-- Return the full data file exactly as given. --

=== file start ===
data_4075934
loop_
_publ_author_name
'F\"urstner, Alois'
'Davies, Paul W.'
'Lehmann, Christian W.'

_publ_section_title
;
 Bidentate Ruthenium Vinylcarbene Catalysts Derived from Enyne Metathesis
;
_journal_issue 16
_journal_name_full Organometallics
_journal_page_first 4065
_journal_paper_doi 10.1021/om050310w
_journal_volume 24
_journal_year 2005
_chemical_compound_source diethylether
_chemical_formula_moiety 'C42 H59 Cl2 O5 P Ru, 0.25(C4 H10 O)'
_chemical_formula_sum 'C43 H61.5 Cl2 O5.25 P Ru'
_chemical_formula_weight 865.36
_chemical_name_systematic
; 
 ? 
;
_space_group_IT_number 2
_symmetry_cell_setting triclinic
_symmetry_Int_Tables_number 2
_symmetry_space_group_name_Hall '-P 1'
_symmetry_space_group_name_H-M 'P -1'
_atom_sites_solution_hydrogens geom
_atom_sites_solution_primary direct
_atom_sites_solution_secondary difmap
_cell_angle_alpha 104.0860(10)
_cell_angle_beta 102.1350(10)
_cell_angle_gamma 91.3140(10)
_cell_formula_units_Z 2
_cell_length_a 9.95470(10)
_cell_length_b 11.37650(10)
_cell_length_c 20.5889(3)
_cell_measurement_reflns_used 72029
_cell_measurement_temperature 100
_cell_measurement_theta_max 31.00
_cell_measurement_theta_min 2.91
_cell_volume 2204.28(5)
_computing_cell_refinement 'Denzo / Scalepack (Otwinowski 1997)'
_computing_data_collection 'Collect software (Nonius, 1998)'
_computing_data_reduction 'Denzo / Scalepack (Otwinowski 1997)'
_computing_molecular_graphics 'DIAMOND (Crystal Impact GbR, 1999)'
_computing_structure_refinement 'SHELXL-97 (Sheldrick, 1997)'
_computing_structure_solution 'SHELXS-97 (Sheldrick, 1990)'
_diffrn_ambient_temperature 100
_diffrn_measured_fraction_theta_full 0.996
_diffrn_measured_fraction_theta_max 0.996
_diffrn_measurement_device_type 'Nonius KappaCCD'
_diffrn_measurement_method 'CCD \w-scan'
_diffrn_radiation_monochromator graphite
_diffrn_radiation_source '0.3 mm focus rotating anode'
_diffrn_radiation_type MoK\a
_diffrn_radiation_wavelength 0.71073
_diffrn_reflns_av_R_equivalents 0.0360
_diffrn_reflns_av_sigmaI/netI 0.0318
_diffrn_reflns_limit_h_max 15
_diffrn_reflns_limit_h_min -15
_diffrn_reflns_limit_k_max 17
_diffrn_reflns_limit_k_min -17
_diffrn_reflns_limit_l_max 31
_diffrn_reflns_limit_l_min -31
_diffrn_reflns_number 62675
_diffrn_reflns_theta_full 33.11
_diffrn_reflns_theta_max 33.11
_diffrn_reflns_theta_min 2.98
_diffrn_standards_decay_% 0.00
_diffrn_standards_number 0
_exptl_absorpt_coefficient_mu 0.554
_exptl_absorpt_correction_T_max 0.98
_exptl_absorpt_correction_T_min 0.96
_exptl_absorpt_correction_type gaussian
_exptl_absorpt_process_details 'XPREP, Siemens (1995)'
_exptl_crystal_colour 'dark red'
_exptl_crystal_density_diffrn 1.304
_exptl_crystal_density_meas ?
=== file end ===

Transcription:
data_4075934
loop_
_publ_author_name
'F\"urstner, Alois'
'Davies, Paul W.'
'Lehmann, Christian W.'

_publ_section_title
;
 Bidentate Ruthenium Vinylcarbene Catalysts Derived from Enyne Metathesis
;
_journal_issue 16
_journal_name_full Organometallics
_journal_page_first 4065
_journal_paper_doi 10.1021/om050310w
_journal_volume 24
_journal_year 2005
_chemical_compound_source diethylether
_chemical_formula_moiety 'C42 H59 Cl2 O5 P Ru, 0.25(C4 H10 O)'
_chemical_formula_sum 'C43 H61.5 Cl2 O5.25 P Ru'
_chemical_formula_weight 865.36
_chemical_name_systematic
; 
 ? 
;
_space_group_IT_number 2
_symmetry_cell_setting triclinic
_symmetry_Int_Tables_number 2
_symmetry_space_group_name_Hall '-P 1'
_symmetry_space_group_name_H-M 'P -1'
_atom_sites_solution_hydrogens geom
_atom_sites_solution_primary direct
_atom_sites_solution_secondary difmap
_cell_angle_alpha 104.0860(10)
_cell_angle_beta 102.1350(10)
_cell_angle_gamma 91.3140(10)
_cell_formula_units_Z 2
_cell_length_a 9.95470(10)
_cell_length_b 11.37650(10)
_cell_length_c 20.5889(3)
_cell_measurement_reflns_used 72029
_cell_measurement_temperature 100
_cell_measurement_theta_max 31.00
_cell_measurement_theta_min 2.91
_cell_volume 2204.28(5)
_computing_cell_refinement 'Denzo / Scalepack (Otwinowski 1997)'
_computing_data_collection 'Collect software (Nonius, 1998)'
_computing_data_reduction 'Denzo / Scalepack (Otwinowski 1997)'
_computing_molecular_graphics 'DIAMOND (Crystal Impact GbR, 1999)'
_computing_structure_refinement 'SHELXL-97 (Sheldrick, 1997)'
_computing_structure_solution 'SHELXS-97 (Sheldrick, 1990)'
_diffrn_ambient_temperature 100
_diffrn_measured_fraction_theta_full 0.996
_diffrn_measured_fraction_theta_max 0.996
_diffrn_measurement_device_type 'Nonius KappaCCD'
_diffrn_measurement_method 'CCD \w-scan'
_diffrn_radiation_monochromator graphite
_diffrn_radiation_source '0.3 mm focus rotating anode'
_diffrn_radiation_type MoK\a
_diffrn_radiation_wavelength 0.71073
_diffrn_reflns_av_R_equivalents 0.0360
_diffrn_reflns_av_sigmaI/netI 0.0318
_diffrn_reflns_limit_h_max 15
_diffrn_reflns_limit_h_min -15
_diffrn_reflns_limit_k_max 17
_diffrn_reflns_limit_k_min -17
_diffrn_reflns_limit_l_max 31
_diffrn_reflns_limit_l_min -31
_diffrn_reflns_number 62675
_diffrn_reflns_theta_full 33.11
_diffrn_reflns_theta_max 33.11
_diffrn_reflns_theta_min 2.98
_diffrn_standards_decay_% 0.00
_diffrn_standards_number 0
_exptl_absorpt_coefficient_mu 0.554
_exptl_absorpt_correction_T_max 0.98
_exptl_absorpt_correction_T_min 0.96
_exptl_absorpt_correction_type gaussian
_exptl_absorpt_process_details 'XPREP, Siemens (1995)'
_exptl_crystal_colour 'dark red'
_exptl_crystal_density_diffrn 1.304
_exptl_crystal_density_meas ?